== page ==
Pictures from the local paper,
The Commercial Appeal.
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^Just a few blocks from my house...

White Storm*

On Tuesday, July 22, I woke up to the sound of something hitting my air conditioning unit. I sat up and turned on the lights. I heard a whooshing sound from outside as I got up and went to the door. Outside the air was white with water. The sky was white, the air bright with horizontal rain falling toward the east as though it had early word on a new direction for down. The trees were whipping around like tasered protesters. There was a huge limb up against my front step.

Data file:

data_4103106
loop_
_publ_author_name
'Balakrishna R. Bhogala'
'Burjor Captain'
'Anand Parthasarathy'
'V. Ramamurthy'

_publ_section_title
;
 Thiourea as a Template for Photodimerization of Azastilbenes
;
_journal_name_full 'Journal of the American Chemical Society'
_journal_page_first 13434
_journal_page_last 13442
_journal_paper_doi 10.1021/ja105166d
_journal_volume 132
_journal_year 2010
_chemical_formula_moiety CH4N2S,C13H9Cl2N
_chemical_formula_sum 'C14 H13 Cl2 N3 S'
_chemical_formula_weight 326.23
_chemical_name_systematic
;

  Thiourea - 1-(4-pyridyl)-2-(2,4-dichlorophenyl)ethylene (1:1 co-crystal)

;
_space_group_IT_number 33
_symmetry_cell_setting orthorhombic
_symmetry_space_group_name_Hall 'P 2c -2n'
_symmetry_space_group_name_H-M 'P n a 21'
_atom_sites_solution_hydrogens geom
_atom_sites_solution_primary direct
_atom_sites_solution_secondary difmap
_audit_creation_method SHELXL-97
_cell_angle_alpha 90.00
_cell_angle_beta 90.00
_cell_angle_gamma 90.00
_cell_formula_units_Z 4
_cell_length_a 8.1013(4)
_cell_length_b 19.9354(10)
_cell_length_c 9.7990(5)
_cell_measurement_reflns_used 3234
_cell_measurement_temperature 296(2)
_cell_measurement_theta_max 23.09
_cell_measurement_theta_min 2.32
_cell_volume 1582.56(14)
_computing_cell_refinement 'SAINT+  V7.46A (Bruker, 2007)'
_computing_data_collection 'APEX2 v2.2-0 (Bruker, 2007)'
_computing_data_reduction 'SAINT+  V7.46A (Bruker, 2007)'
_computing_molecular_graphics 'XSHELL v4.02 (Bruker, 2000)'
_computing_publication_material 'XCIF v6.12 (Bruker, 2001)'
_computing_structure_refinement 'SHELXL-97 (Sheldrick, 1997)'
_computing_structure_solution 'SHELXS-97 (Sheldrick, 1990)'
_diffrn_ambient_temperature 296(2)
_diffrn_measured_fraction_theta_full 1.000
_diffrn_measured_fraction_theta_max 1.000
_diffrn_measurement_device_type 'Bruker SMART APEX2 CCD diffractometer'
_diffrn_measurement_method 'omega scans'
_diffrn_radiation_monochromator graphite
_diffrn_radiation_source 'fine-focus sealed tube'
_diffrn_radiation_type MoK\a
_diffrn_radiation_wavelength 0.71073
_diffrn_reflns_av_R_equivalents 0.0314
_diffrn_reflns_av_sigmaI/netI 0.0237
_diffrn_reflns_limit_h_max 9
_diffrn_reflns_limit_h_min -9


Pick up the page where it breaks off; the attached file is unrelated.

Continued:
The view from my front porch!

The huge winds had broken it loose from my neighbor's tree, but it been slowed as it folded a little tulip tree over my car and had finally been stopped by several small trees up against my porch. I had lucked up. It could have been MUCH worse.

My Car!

I stood there on my porch for a minute, stunned, my mouth open, looking at the white sky, the struggling trees and the damage in my yard. I thought I was protected by the section of house between me and the storm so I could stand and gawk. Back inside I turned on the TV. Cable was out so I started flipping around for a local channel. I got a fuzzy picture of a weather display with a line of storms outlined in colors I had never seen them use before, past the blues and greens and yellows and occasional reds they normally show into crimsons, purples and lots of whites! (!!WHITE!!) and thought to myself, "This can't be good." Foolishly the unfamiliar display seemed more proof of danger than what I had just seen outside my door. Then before I could hear more than "A line of severe thunderstorms…." the electricity went out.